27 Internal text entities
Predefined string <!ENTITY evitech ”Espoo Vantaa Institute of Technology"> I study at the &evitech; Single versus double quotes <!ENTITY sent 'His foot is 12" long'> <!ENTITY sent "His foot is 12" long"> Entity reference character string > > < < " " &apos; ' &amps; & < < A A < < (hexadecimal) ￸ ... (Unicode) Jaana Holvikivi

28 CDATA: special characters in XML
<action> <script language ='Javascript'> <![CDATA[ function Fhello() { if (n >1 && m > 8) alert ("Hello"); } ]]> </script> </action> Jaana Holvikivi

29 External entity Outside the document entity itself
within the same resource: <!ENTITY myfile SYSTEM "extra_files/file.xml"> public location <!ENTITY myfile PUBLIC "... description..."> needs an index an unparsed external entity is a reference to an external resource (I.e. an image file) Binary file file type has to be declared <!ENTITY myphoto SYSTEM "/figures/photo.gif" NDATA GIF> Use: Take a look at my photo <picture name="myphoto"/>. Jaana Holvikivi

30 ENTITY ENTITIES Notation <!ENTITY mypicture "123.jpg">
<!ELEMENT pic EMPTY> <!ATTLIST pic picfile ENTITY mypicture> in the document instance: <pic picfile="mypicture”/> ENTITIES a list of ENTITY names Notation <!ATTLIST image format NOTATION (TeX | TIFF)> Jaana Holvikivi

31 Entity references, summary
General parsed entity reference in the document instance not in the DTD entity hierarchy unparsed entity no references from the text given as attribute values parameter entity in DTD, not in the document instance Jaana Holvikivi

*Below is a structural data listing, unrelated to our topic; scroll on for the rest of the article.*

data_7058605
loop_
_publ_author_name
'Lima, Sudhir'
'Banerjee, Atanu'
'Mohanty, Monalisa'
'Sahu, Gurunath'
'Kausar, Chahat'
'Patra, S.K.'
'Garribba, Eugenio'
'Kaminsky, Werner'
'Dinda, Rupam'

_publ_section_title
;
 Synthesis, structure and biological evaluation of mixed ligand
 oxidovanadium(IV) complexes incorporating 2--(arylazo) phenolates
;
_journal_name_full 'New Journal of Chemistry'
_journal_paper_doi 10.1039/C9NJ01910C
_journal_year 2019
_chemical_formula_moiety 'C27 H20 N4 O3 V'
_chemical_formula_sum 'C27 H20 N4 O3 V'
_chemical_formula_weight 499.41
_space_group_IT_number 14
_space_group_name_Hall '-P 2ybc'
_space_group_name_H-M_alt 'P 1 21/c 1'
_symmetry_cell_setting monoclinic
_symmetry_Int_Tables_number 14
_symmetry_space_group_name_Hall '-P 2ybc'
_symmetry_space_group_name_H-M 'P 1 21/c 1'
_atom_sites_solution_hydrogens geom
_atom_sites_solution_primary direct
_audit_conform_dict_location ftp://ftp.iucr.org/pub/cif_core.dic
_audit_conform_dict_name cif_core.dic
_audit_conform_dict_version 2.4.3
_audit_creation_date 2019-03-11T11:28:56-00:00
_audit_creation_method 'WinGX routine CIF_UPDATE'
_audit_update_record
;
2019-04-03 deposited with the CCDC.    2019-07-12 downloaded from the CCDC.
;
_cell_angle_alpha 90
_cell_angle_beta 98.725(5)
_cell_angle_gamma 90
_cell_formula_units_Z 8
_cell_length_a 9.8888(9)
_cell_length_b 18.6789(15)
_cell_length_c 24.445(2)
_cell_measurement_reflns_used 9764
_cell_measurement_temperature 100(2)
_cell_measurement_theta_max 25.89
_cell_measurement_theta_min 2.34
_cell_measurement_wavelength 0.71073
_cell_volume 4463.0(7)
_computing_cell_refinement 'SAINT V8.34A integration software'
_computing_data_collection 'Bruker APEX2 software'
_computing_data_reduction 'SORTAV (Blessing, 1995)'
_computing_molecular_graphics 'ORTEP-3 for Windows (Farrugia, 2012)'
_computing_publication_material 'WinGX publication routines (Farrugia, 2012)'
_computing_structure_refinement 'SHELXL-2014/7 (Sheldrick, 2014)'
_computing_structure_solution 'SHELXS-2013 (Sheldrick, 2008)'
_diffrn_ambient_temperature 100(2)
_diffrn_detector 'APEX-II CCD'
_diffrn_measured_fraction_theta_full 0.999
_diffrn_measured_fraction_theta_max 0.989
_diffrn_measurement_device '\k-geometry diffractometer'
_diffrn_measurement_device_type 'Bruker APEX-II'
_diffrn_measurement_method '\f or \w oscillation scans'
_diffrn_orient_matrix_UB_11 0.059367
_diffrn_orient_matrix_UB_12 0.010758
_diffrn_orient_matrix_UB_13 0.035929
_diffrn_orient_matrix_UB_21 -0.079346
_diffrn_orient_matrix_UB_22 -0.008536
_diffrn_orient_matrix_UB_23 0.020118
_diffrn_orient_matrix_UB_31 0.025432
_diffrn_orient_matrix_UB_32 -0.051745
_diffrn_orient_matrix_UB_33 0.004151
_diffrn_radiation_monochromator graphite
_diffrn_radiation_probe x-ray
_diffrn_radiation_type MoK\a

32 Parameter entity Only usable within a DTD (not in an XML document)
<!ENTITY % parapart "(emph | supersc | subsc)"> <!ELEMENT paragraph (%parapart | bold)> <!ELEMENT list (%parapart | item)*> <!ELEMENT paragraph (emph | supersc | subsc | bold)> Jaana Holvikivi

33 Notation declaration <!NOTATION PIXI SYSTEM "">
<!NOTATION TIFF SYSTEM "C:\APPS\Show_tiff.exe"> Entity declaration refers to notation: <!ENTITY Logo SYSTEM "logo.tif" NDATA TIFF> Notation provides information for an application how to process unparsed entities Jaana Holvikivi

34 Without a DTD: Attributes have no default values
attributes are always text type CDATA all attributes are optional entities cannot be declared only standard entities are possible (&apos;) element contents are not clearly defined elements, data or mixed Jaana Holvikivi

35 DTD design XML often replaces a previous system
when transforming to XML a standard DTD could be selected (with possible modifications) partners, affiliations a new DTD is designed DTD design based on existing document models in the company (representative) model documents other designers consulted Jaana Holvikivi

36 Document analysis Document features
name, could it be without a name? how many occurrences preceding/ following information, regularity parts of the document standard contents (automatically generated) XML document (or parts of it) maybe generated from a data base use data base relation, descriptions and models (UML) when designing DTD Jaana Holvikivi

37 DTD design Standard DTD or new? Element order, granularity, structure
Compatibility and data exchange processing needs, applications future needs, linking consistent names Element order, granularity, structure element vs. attribute? Rules? Order of rules ? comments? modularity? Naming style: short or descriptive, upper or lower case? Jaana Holvikivi

38 Tree diagrams farm farmer farm_hand farm dairy_farm forestry_farm
<!ELEMENT farm (farmer, farm_hand)> <!ELEMENT farm (dairy_farm | forestry_farm)> dairy_farm name #PCdata Jaana Holvikivi

39 Standard DTDs
MathML, CML (chemistry), UXF (UML eXchange Format), SMIL (multimedia), RDF (Resource Description Framework), HumanML (natural language), DocBook, etc. Jaana Holvikivi